On this episode of Locus Focus we talk with Paul Ehrlich about how the effects of rapid population growth, sky-high consumption, loss of biodiversity, increasing toxicity of the environment and numerous other systemic problems, require all humans to mutually expand their commitment to empathy in order to stay balanced with ourselves and the planet.
Paul Ehrlich is Bing Professor of Population Studies and President of the Center for Conservation Biology at Stanford University. He is the author of The Population Bomb, one of the first books to bring environmental science to the general public. Of his some 40 books, Human Natures and The Dominant Animal have brought home the seriousness of the mismatch between human behavior and the chances of a global collapse of civilization.
The good news that abundant new natural gas deposits in the United States are driving down the once soaring cost of natural gas has a disturbing underbelly. Hydraulic fracturing, the unconventional method used to extract this gas is creating nightmares for people who live close to the drill sites. In extreme cases wells are being poisoned and water that comes out of the faucets in these homes can be set on fire. A groundswell of grassroots activity resulted in the New York legislature legislating a moratorium on hydraulic fracturing, or fracking, but New York's governor David Patterson vetoed the legislation and issued an Executive Order that calls for a temporary timeout on the most controversial drilling practices. But many environmentalist feel that his order does not go far enough.
On this episode of Locus Focus we talk with Craig Michaels, Watershed Program Director for Riverkeeper in New York State, an organization in the forefront of halting natural gas fracking in the Northeast.
Craig Michaels manages all aspects of Riverkeeper’s Watershed Program, which uses public education, advocacy, and litigation in order to enforce environmental laws and protect the unfiltered drinking water supply for 9 million New Yorkers. Mr. Michaels returned to Riverkeeper in 2007 and as the NYC Investigator for Riverkeeper’s Hudson River program. Mr. Michaels previously worked at Riverkeeper for three years as the Education and Outreach Coordinator before entering law school. In 2007, he received his J.D. and Environmental Law Certificate from Pace Law School, where he interned for one year at the Pace Environmental Litigation Clinic, representing Riverkeeper and other environmental groups in administrative permit proceedings arising from a Clean Water Act citizen suit against the City of New York. Prior to interning for the Environmental Litigation Clinic, Mr. Michaels served as a Legal Aide in the Litigation Bureau at the Office of the New York State Attorney General. Mr. Michaels holds a B.S. in Natural Resources and Environment from the University of Michigan.
The Cancun Climate Talks still have not produced an international climate treaty. But there are many effective initiatives we can take to reduce global greenhouse emissions that don't require international treaties. On this episode of Locus Focus we hear an encore presentation of HEAVY WEATHER, a radio documentary by Barbara Bernstein, that explores the connections between increasing extreme weather and our changing climate and landscapes. It presents solutions that are community driven, based on decisions we make to change the ways we live and travel. Changes that actually can improve our quality of life.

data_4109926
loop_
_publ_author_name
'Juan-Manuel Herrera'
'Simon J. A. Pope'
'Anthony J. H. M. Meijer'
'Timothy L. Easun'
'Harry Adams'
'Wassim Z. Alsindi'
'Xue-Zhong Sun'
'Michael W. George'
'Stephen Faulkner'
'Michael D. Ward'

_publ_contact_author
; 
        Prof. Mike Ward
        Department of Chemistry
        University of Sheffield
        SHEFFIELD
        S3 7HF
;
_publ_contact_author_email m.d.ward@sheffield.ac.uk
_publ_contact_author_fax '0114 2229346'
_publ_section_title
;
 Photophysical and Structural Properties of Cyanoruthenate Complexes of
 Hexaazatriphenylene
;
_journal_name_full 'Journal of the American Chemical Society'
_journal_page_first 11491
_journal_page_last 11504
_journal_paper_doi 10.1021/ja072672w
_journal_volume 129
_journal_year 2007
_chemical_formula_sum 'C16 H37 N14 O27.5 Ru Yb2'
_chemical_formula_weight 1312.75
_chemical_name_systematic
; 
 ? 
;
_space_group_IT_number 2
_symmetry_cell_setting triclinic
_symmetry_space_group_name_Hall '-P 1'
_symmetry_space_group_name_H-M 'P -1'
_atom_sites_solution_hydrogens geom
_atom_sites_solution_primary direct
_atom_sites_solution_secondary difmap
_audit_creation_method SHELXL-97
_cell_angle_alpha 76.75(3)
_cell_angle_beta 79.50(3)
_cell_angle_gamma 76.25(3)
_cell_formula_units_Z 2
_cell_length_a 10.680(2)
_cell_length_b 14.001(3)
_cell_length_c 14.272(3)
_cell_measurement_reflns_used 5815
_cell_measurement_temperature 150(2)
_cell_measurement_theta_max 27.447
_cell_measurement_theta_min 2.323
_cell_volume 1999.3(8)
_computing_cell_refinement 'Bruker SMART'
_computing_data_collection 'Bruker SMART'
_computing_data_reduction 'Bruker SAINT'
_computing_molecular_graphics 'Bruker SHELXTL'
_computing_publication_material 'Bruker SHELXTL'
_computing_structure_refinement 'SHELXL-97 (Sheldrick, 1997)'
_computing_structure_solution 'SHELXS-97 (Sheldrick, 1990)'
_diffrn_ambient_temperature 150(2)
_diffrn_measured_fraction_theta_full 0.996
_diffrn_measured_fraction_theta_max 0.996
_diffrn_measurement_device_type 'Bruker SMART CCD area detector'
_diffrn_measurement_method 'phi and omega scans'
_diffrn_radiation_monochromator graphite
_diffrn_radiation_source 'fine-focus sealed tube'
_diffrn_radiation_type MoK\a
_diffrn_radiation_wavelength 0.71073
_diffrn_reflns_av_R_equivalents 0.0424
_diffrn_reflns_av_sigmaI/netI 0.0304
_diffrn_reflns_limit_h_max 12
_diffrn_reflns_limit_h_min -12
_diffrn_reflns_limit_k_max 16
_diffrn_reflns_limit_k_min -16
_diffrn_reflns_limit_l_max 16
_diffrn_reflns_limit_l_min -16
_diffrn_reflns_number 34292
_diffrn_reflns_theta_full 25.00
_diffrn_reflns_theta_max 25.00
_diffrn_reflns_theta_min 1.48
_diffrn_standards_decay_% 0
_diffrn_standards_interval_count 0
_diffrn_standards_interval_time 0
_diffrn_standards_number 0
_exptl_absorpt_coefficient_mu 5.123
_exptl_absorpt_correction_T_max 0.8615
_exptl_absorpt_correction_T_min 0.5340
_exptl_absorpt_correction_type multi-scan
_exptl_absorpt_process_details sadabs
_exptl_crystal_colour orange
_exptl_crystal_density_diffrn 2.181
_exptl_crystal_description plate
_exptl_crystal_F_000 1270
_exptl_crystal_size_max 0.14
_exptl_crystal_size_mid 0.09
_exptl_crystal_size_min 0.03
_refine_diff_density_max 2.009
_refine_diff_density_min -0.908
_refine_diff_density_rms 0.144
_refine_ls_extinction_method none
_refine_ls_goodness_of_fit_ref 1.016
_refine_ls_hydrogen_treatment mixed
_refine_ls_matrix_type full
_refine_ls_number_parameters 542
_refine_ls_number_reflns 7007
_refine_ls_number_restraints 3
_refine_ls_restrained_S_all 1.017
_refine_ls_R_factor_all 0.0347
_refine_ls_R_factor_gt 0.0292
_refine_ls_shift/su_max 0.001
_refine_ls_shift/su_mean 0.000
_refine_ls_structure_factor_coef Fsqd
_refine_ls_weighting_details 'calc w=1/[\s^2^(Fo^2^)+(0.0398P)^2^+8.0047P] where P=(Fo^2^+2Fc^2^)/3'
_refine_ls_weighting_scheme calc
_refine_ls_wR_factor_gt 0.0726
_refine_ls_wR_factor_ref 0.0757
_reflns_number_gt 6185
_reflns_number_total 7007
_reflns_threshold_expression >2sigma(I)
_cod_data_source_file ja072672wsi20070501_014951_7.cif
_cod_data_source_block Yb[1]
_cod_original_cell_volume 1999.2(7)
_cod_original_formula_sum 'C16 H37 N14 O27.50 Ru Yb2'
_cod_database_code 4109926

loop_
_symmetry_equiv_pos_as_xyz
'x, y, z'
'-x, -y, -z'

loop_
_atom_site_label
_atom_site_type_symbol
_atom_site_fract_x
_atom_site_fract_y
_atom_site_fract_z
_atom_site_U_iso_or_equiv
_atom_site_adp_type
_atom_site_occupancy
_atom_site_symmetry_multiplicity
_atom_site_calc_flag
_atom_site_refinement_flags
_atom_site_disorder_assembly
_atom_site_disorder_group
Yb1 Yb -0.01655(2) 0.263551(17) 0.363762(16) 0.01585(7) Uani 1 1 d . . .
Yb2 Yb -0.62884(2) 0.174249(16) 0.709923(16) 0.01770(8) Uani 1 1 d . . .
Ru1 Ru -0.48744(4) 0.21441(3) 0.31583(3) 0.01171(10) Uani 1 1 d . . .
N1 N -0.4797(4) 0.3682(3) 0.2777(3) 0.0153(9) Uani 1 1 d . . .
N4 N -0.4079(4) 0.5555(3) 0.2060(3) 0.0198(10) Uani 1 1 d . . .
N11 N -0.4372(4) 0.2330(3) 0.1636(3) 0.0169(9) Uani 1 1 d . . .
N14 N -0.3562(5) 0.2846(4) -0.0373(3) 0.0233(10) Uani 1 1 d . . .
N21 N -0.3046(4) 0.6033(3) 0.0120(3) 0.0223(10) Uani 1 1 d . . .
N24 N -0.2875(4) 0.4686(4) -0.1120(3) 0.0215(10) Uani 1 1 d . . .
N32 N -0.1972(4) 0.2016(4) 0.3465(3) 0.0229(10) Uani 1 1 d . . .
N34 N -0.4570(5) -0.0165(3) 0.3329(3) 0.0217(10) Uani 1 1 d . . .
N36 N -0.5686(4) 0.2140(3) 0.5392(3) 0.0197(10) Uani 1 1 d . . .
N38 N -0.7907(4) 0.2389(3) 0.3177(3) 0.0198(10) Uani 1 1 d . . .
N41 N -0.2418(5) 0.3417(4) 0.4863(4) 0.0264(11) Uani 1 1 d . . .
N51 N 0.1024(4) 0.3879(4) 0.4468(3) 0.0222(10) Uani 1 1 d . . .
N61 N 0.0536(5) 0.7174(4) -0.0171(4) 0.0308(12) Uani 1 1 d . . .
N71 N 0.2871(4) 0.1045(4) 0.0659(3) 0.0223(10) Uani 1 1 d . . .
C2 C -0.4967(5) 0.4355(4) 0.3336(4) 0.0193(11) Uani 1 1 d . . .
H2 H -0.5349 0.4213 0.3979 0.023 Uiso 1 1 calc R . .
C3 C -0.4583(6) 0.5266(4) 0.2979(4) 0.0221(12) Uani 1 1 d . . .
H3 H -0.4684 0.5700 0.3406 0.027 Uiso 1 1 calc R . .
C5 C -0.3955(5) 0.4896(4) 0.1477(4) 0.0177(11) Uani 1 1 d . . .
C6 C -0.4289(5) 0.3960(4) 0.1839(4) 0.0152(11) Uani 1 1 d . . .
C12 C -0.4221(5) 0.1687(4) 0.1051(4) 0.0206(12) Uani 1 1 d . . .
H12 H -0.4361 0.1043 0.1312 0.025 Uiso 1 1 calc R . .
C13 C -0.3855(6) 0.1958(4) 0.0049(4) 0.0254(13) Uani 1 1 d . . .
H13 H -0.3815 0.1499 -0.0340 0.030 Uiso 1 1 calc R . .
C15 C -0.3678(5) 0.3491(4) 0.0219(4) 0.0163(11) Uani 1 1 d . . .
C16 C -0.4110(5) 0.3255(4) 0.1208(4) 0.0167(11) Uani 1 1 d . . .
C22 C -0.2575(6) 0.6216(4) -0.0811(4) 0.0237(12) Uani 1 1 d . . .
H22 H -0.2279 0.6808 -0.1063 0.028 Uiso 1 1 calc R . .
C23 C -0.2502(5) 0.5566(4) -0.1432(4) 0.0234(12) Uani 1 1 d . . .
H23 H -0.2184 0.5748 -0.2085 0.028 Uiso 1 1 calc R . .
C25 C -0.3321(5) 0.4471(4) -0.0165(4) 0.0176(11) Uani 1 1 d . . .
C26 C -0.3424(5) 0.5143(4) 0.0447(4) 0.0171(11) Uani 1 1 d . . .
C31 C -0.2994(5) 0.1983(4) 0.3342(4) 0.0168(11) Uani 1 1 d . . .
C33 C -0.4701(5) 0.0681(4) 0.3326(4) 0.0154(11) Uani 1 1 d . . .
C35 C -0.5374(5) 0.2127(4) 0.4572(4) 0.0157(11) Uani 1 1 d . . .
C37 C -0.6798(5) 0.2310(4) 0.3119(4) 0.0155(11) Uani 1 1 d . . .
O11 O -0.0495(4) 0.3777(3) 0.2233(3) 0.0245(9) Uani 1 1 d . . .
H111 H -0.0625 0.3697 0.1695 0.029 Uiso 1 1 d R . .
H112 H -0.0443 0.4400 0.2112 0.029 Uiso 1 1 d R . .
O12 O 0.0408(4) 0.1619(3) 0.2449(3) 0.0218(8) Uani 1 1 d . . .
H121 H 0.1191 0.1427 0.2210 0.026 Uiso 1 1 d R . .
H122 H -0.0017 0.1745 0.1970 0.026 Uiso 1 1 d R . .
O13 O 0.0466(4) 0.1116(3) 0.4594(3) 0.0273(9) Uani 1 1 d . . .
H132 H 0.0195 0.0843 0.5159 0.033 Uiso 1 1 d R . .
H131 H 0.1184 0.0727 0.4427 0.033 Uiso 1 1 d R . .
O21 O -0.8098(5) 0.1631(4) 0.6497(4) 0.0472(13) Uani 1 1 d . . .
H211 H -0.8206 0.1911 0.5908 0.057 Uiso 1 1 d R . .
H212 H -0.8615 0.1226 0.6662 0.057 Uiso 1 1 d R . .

For a hundred years people in the Pacific Northwest—and much of the world— have transformed the landscape to suit their needs. At the same time we’ve pumped enough greenhouse gasses into the atmosphere to transform the climate, forcing us now to rethink the shape and placement of our built environments. Now the burden of past decisions rests on our shoulders. Heavy Weather looks at what kinds of choices we can make to lighten that burden for future generations.
HEAVY WEATHER spends time in several communities around the Pacific Northwest, contrasting differing responses to the dramatic flooding that has occurred in the past 14 years and which will probably increase as the climate changes. It looks at the important role that remaining wetlands play in managing storm water in an ecological and healthful manner, as well as efforts to "re-nature" the city, like Portland's Environmental Services project, Tabor to the Willamette Project. HEAVY WEATHER explores how the transition from engineered solutions for managing water to natural processes, including protecting natural wetlands, helps clean our rivers, protect salmon and buffer us from flooding that will only get worse as the climate changes.
We hear the voices of climate scientist Philip Mote, ecologist Kathleen Sayce, environmental ethicist Kathleen Dean Moore, sustainable farmers in Oregon and Virginia, as well as elected officials in Lewis (WA) and Tillamook (OR) Counties, Metro councilor Rex Burkholder and Portland and Vancouver, WA mayors Sam Adams and Tim Leavitt. Portland's urban naturalist Mike Houck takes us on a tour of the Oaks Bottom Wildlife Refuge and wetland in the Sellwood district of Portland. Former Lewis County public works director Mark Cook shows us around the suburban sprawl spreading across the Chehalis River floodplain. And Portland State University faculty member Vivek Shandas guides us through the Brooklyn Basin, where Portland's Bureau of Environmental Services is trying to replicate with ecoroofs, curbside and parking lot swales and tree planting, the course and function of a historic creek that flows under the streets of SE Portland on its way to the Willamette River.
HEAVY WEATHER was produced with funding from the Regional Arts and Culture Council, Oregon Humanities (an affiliate of the National Endowment for the Humanities) and the Ralph L. Smith Foundation.
HEAVY WEATHER is available on CD from Feather & Fin Productions, P.O. Box 82777, Portland, OR 97282. Check out the Heavy Weather Journal at http://mediaprojectonline.org/heavyweather/heavyweatherjournal.html